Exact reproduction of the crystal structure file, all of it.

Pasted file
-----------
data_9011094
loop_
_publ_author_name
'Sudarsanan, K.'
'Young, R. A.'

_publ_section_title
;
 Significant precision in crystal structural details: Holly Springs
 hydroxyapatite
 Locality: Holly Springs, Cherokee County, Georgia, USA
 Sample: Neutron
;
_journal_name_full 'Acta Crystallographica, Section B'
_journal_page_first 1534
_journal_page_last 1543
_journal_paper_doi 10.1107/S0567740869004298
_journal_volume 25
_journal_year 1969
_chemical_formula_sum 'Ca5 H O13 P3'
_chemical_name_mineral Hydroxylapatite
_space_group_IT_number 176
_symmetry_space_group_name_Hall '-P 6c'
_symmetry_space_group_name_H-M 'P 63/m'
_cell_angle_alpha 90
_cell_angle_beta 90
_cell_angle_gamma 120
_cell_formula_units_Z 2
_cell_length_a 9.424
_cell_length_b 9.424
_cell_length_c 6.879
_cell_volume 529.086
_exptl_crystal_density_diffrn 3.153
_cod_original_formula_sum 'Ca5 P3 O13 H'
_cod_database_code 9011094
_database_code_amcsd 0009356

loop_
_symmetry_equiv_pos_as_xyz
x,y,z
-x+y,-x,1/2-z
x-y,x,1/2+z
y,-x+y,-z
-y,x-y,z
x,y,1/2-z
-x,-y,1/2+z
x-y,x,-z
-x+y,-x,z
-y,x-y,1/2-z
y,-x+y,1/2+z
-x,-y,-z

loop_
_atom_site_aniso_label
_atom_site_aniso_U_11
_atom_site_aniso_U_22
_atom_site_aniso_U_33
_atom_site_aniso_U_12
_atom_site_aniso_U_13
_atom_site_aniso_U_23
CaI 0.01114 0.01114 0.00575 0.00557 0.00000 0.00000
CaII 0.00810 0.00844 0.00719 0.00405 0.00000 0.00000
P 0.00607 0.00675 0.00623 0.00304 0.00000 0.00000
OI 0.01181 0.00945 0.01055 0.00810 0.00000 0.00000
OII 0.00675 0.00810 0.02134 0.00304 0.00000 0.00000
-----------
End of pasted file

data_9011094
loop_
_publ_author_name
'Sudarsanan, K.'
'Young, R. A.'

_publ_section_title
;
 Significant precision in crystal structural details: Holly Springs
 hydroxyapatite
 Locality: Holly Springs, Cherokee County, Georgia, USA
 Sample: Neutron
;
_journal_name_full 'Acta Crystallographica, Section B'
_journal_page_first 1534
_journal_page_last 1543
_journal_paper_doi 10.1107/S0567740869004298
_journal_volume 25
_journal_year 1969
_chemical_formula_sum 'Ca5 H O13 P3'
_chemical_name_mineral Hydroxylapatite
_space_group_IT_number 176
_symmetry_space_group_name_Hall '-P 6c'
_symmetry_space_group_name_H-M 'P 63/m'
_cell_angle_alpha 90
_cell_angle_beta 90
_cell_angle_gamma 120
_cell_formula_units_Z 2
_cell_length_a 9.424
_cell_length_b 9.424
_cell_length_c 6.879
_cell_volume 529.086
_exptl_crystal_density_diffrn 3.153
_cod_original_formula_sum 'Ca5 P3 O13 H'
_cod_database_code 9011094
_database_code_amcsd 0009356

loop_
_symmetry_equiv_pos_as_xyz
x,y,z
-x+y,-x,1/2-z
x-y,x,1/2+z
y,-x+y,-z
-y,x-y,z
x,y,1/2-z
-x,-y,1/2+z
x-y,x,-z
-x+y,-x,z
-y,x-y,1/2-z
y,-x+y,1/2+z
-x,-y,-z

loop_
_atom_site_aniso_label
_atom_site_aniso_U_11
_atom_site_aniso_U_22
_atom_site_aniso_U_33
_atom_site_aniso_U_12
_atom_site_aniso_U_13
_atom_site_aniso_U_23
CaI 0.01114 0.01114 0.00575 0.00557 0.00000 0.00000
CaII 0.00810 0.00844 0.00719 0.00405 0.00000 0.00000
P 0.00607 0.00675 0.00623 0.00304 0.00000 0.00000
OI 0.01181 0.00945 0.01055 0.00810 0.00000 0.00000
OII 0.00675 0.00810 0.02134 0.00304 0.00000 0.00000